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First Nation reimbursed for Husky oil spill, but nature expected to
clean up rest
By Elizabeth McSheffrey in News, Energy | October 6th 2016
After weeks of feeling abandoned by Husky Energy in the wake of a
massive oil spill, the James Smith Cree Nation of central Saskatchewan
has finally been reimbursed for the cash it spent cleaning up the
company's chemicals from its land and water.
The cheque for more than $145,000 came in early September after Husky
was flooded with negative press over its slow response to the
community's concerns, and refusal to acknowledge publicly — despite
several media requests — that its oil had washed up on the shores of the
reserve. Dogs that are specially trained to recognize the scent of
Husky's oil recently confirmed the connection as part of a Shoreline
Cleanup Assessment Technique (SCAT) survey of James Smith's territory.
The First Nation may have won the immediate cash battle, but according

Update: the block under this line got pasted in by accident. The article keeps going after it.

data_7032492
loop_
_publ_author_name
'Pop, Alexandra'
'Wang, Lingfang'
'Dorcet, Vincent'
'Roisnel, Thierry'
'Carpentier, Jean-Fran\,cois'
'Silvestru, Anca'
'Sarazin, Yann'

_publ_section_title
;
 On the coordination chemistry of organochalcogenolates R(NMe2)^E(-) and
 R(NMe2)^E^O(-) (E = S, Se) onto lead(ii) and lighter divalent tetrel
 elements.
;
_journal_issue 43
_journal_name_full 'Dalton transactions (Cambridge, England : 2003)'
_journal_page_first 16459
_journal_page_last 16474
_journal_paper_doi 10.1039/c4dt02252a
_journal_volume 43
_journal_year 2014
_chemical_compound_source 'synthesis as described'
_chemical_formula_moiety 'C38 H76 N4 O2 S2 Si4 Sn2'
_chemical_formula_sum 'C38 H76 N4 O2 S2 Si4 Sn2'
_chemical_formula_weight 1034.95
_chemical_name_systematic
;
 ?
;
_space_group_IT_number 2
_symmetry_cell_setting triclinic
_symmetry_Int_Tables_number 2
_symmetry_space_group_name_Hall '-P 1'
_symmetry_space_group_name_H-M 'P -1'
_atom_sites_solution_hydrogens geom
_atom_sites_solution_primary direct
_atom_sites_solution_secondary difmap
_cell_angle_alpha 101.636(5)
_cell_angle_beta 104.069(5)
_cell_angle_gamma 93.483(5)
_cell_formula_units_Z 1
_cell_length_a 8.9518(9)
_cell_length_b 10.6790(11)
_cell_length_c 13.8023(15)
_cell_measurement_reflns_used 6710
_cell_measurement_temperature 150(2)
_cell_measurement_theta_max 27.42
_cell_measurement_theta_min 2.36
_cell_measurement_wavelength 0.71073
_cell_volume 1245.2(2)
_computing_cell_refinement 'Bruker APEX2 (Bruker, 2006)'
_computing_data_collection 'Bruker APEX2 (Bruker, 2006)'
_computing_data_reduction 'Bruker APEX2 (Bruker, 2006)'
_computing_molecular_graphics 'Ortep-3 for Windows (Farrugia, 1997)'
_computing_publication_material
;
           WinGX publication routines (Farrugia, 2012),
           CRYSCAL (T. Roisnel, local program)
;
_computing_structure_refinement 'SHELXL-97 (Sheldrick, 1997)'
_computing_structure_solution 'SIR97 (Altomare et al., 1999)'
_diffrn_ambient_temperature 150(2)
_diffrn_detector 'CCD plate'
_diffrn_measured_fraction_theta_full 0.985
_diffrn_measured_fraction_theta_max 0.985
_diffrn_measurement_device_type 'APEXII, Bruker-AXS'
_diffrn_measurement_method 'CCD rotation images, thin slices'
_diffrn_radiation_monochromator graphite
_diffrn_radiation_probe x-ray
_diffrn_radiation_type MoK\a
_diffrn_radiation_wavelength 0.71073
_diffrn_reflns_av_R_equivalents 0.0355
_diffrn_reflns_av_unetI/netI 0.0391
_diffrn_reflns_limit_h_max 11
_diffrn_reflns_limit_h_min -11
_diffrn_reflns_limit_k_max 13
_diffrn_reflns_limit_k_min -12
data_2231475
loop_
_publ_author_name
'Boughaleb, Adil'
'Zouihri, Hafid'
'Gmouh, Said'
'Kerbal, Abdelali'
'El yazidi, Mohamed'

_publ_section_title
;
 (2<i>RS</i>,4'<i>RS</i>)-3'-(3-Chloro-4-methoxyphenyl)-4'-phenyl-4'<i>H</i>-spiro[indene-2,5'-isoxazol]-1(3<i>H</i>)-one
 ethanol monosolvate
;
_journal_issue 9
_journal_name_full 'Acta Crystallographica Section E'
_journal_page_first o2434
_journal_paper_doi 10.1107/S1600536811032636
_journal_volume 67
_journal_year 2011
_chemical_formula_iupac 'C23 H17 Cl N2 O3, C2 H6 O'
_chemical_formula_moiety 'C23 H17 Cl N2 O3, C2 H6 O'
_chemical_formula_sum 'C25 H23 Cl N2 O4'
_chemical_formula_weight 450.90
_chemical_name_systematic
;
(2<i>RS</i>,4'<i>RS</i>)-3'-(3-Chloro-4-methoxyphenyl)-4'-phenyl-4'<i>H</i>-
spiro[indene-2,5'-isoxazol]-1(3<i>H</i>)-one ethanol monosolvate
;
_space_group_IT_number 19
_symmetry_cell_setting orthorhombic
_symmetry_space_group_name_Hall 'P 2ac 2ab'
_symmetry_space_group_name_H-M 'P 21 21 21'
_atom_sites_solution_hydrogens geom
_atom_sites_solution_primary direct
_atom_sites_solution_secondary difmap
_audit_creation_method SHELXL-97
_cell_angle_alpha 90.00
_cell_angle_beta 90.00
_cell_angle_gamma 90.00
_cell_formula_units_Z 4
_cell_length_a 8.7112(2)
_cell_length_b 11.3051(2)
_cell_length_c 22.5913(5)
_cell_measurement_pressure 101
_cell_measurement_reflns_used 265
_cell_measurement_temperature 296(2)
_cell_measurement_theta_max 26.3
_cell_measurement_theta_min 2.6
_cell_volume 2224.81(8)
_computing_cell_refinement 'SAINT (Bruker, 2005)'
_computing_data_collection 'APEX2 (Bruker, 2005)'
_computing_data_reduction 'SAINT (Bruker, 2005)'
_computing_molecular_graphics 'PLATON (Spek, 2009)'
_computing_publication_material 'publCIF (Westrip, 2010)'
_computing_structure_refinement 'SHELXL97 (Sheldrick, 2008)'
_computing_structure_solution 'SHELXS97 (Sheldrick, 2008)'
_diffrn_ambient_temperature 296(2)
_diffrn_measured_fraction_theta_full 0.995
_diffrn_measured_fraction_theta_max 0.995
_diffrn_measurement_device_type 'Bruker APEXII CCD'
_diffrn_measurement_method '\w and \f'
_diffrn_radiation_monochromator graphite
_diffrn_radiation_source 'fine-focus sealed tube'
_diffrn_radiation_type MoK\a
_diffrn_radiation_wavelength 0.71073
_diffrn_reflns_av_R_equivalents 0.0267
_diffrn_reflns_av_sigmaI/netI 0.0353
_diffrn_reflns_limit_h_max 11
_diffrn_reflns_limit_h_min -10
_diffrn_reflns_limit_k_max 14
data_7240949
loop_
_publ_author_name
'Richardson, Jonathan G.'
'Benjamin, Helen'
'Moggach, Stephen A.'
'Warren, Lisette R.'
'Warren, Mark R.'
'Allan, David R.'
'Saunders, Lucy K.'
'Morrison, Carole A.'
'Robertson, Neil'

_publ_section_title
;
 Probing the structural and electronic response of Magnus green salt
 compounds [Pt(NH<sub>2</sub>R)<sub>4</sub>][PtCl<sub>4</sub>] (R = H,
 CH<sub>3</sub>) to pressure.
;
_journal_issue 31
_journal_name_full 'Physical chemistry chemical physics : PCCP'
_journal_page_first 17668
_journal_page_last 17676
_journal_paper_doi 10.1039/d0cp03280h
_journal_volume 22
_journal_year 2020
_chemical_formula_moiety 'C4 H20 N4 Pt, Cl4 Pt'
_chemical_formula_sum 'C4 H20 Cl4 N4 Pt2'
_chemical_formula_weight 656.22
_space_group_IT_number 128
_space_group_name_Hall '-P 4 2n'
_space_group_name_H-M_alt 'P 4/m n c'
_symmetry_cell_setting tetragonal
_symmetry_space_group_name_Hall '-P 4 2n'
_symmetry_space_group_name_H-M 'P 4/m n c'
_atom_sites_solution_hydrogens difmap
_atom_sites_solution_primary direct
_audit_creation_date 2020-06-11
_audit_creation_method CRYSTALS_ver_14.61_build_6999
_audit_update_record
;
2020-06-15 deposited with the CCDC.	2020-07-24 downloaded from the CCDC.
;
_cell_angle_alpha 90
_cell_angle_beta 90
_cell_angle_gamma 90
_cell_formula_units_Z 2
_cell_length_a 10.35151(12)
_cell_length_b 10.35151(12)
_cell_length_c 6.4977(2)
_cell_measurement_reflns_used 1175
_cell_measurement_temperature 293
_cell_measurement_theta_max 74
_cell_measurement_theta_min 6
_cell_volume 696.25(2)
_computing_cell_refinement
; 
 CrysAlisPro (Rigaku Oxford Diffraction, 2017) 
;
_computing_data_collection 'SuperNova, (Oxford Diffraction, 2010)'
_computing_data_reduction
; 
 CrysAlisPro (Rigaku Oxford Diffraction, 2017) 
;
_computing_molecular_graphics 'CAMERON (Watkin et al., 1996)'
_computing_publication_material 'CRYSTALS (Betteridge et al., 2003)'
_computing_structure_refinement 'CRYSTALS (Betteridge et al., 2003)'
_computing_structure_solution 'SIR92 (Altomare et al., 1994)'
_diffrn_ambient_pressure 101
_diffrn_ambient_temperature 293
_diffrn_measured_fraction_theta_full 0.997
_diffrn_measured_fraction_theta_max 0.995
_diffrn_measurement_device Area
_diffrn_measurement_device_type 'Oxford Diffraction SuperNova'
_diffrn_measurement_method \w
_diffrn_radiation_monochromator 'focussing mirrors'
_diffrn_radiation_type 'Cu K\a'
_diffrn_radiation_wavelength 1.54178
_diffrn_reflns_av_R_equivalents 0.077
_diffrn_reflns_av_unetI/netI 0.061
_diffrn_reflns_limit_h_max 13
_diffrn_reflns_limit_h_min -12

to community leaders, the cleanup war is far from over.
At least 27 oily log piles remain on their reserve, and even more lie
just outside the reserve boundaries within the nation's traditional
territory. Earlier this week, an official report from Husky Energy's
SCAT advisor, Owens Coastal Consultants, recommended that the debris be
left over the winter for "natural weathering."
In a call with Husky on Thursday afternoon, James Smith Cree Nation
categorically rejected this recommendation, demanded that Husky clean up
everything, and further condemned the process of developing